Sometimes, the most mundane habits are the most useful. So it is with note-taking.
The note-taker spectrum is broad: You might be a distractible doodler, an ambivalent-but-obliged recorder, a hyper-efficient graphomaniac, or a steadfast abstainer. While the devoted declare themselves by proximity to a favorite notebook, the reluctant might log random dates in Notes.
(Almost) regardless of where you fall on the spectrum, note-taking is an important aid to comprehension and a surprising access point to power. You don’t have to adhere to the Cornell Method to gain these benefits. Even if your style is more jot-down-a-word-and-circle-it-three times, project-oriented note-taking serves important functions.
First, note-taking breaks down a subject into its parts, allowing a more intimate approach to analysis: When we take notes, we get a lot closer to our subject.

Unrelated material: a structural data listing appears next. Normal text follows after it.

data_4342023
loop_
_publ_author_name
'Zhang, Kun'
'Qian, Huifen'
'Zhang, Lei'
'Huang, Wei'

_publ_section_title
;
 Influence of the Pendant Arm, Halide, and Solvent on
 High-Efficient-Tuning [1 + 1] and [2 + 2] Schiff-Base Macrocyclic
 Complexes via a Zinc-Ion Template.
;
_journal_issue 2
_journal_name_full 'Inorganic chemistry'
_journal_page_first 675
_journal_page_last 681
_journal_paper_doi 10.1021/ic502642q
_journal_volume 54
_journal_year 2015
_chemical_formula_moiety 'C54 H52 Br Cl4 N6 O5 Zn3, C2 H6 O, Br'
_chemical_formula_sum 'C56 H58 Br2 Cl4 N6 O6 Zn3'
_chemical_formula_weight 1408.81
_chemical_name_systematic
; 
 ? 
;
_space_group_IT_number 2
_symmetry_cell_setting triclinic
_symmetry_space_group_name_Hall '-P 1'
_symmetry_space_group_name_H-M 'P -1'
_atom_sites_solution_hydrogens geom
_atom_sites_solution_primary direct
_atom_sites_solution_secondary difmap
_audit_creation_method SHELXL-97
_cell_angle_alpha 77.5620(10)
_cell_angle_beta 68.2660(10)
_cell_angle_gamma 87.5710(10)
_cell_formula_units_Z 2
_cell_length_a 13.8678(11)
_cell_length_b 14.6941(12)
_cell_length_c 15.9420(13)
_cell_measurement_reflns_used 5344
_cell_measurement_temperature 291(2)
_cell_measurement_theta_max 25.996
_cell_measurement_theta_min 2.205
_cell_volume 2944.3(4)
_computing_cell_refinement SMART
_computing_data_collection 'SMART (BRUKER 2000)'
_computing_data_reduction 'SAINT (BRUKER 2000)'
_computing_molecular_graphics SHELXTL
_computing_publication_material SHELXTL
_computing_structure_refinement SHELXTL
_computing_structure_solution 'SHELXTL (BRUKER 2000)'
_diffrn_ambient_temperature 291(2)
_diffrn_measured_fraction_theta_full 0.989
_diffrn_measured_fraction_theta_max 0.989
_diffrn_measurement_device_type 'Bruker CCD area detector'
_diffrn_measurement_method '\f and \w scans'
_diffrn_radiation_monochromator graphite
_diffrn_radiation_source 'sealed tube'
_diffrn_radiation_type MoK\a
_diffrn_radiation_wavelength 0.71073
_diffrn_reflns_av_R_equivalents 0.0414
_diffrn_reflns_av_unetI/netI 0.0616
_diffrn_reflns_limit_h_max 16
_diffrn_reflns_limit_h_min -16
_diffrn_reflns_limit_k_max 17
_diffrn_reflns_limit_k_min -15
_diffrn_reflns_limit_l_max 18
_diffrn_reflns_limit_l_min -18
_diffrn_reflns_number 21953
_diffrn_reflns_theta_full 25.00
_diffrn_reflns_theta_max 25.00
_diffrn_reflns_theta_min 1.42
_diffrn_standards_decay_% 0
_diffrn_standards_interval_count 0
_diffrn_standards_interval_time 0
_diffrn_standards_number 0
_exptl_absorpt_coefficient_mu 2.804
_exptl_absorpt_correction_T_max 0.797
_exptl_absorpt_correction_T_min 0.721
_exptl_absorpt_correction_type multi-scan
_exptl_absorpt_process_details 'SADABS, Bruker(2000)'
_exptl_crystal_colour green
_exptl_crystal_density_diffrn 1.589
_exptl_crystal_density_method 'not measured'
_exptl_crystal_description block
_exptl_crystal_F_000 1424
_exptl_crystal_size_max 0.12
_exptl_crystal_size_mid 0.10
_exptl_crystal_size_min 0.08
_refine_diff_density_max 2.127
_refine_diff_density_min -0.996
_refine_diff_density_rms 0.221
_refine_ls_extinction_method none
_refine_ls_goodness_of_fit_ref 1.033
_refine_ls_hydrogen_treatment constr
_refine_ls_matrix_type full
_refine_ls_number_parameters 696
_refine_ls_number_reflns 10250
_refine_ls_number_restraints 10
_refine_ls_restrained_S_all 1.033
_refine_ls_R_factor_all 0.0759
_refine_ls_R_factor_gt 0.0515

Second, and counterintuitively, note-taking forces us further from our subject: When we take notes, we insert ourselves between our subject and our sense of our subject. The resulting space offers—and sometimes forces—a broader perspective.
Although note-taking fosters both intimacy and distance, both close comprehension and prodigious perspective-taking, its most crucial function isn’t the taking but the notes.
When we take notes, we accumulate records of the things that mattered enough to us to be retained. Our notebook or app becomes a storehouse of observations to be consulted, used as evidence, or considered a provocation for current or future work. It doesn’t really matter if the notes are clear or confusing: The simple act of retention invests our fleeting observations with the potential for future meanings.
Consequently, taking and keeping notes is incredibly useful. It’s useful for everyone, but it’s especially useful for those of us working on big or complicated projects. The practice might be an aid to productivity, but it will also provide past evidence for future meanings.